By Emma Thomasson
BERLIN (Reuters) – German sportswear company Adidas (OTC:) aims to double its e-commerce sales by 2025 and make its products more sustainable as part of a five-year strategic plan to lift profitability closer to that of rival Nike (NYSE:).
Adidas is targeting online sales of up to 9 billion euros ($10.7 billion) a year by 2025 with an operating profit margin of 12-14%, up from the 11.3% achieved in 2019 before the coronavirus crisis knocked sales and profitability.
The company has reopened 95% of its stores after coronavirus lockdowns, it said earlier on Wednesday as it forecast a 2021 sales growth rate in the mid-to-high teens, rising to as much as 30% in greater China, the rest of Asia and Latin America.
Adidas shares made early gains on better than expected fourth-quarter results but strengthened further after the strategic plan was published to trade 6% up by 1108 GMT, making them the biggest climber on the German blue-chip index.
While the sporting goods industry has suffered from store closures during the COVID-19 pandemic, it has managed to compensate by selling more online as growing numbers have taken up running and yoga during lockdowns.
Nike, the world’s biggest sportswear brand, has said people have logged on to its workout and store apps en masse, driving significantly higher online sales over the past year.
Adidas will invest more than 1 billion euros in the company’s digital transformation and aims to make nine out of 10 products more sustainable by 2025, using more recycled and biodegradable materials.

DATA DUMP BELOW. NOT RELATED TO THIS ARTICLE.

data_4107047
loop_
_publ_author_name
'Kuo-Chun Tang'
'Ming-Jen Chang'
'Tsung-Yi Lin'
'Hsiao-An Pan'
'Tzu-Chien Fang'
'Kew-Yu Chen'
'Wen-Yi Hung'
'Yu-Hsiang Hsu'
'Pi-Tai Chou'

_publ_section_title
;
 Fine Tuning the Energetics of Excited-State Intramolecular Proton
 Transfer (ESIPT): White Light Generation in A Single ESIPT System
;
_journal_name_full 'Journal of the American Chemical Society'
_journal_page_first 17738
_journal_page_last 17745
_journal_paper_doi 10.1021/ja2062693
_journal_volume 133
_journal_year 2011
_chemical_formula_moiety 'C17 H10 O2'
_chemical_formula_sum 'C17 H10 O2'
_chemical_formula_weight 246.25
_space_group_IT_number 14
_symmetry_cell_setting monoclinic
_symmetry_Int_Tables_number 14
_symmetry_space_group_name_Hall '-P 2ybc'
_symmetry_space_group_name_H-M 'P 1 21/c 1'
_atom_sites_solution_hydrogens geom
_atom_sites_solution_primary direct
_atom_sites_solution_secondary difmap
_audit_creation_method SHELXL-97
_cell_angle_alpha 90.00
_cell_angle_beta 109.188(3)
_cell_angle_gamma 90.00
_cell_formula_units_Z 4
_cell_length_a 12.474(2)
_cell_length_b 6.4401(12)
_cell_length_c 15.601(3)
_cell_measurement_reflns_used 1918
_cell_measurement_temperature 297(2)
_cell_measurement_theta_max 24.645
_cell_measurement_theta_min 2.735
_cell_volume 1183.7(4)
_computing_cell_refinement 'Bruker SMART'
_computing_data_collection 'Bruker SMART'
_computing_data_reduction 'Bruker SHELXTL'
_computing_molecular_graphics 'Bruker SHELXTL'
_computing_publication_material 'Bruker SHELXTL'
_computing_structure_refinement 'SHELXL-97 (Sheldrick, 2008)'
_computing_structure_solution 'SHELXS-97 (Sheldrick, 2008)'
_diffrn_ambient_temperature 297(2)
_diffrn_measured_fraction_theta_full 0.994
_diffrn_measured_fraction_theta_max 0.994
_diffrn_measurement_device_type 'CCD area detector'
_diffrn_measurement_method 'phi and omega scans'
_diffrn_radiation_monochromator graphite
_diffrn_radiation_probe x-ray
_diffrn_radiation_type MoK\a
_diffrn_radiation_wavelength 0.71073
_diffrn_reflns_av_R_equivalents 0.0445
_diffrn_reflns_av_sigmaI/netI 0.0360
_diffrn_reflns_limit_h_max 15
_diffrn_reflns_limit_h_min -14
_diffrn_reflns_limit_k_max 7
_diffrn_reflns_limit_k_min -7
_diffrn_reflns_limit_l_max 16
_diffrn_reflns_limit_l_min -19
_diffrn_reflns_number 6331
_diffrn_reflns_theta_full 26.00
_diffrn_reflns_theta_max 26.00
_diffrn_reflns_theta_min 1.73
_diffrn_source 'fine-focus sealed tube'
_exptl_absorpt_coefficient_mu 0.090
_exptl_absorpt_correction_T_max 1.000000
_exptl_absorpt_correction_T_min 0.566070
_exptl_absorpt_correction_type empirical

CEO Kasper Rorsted said e-commerce will account for more than 40% of the industry’s sales by 2025, with online growing three times faster than offline, adding that more than 70% of consumers say sustainability is an important consideration when making a purchase.
Fourth-quarter sales rose by a currency-neutral 1% to 5.55 billion euros ($6.59 billion) while operating profit slipped slightly to 225 million euros, beating analyst forecasts.
About half of its stores were closed in Europe in the period, but online sales grew 43%.
Rival Puma last month said it expects the financial impact from lockdowns to last well into the second quarter but that pandemic-driven growth in running should support a strong improvement after that.
As part of the new strategy, Adidas will manage greater China as a separate market from the rest of Asia and it has integrated Europe, Russia and emerging markets into a new Europe, Middle East and Africa (EMEA) region.
Net income from continuing operations is projected to rise to between 1.25 billion and 1.45 billion euros in 2021, up from 429 million euros in 2020 but still below the 1.9 billion euros in 2019.
Adidas expects a hit of about 250 million euros to operating profit from costs to make its struggling Reebok brand a standalone company, with a third of that in 2022 but none in 2023, before a planned sale or spin-off of the business.
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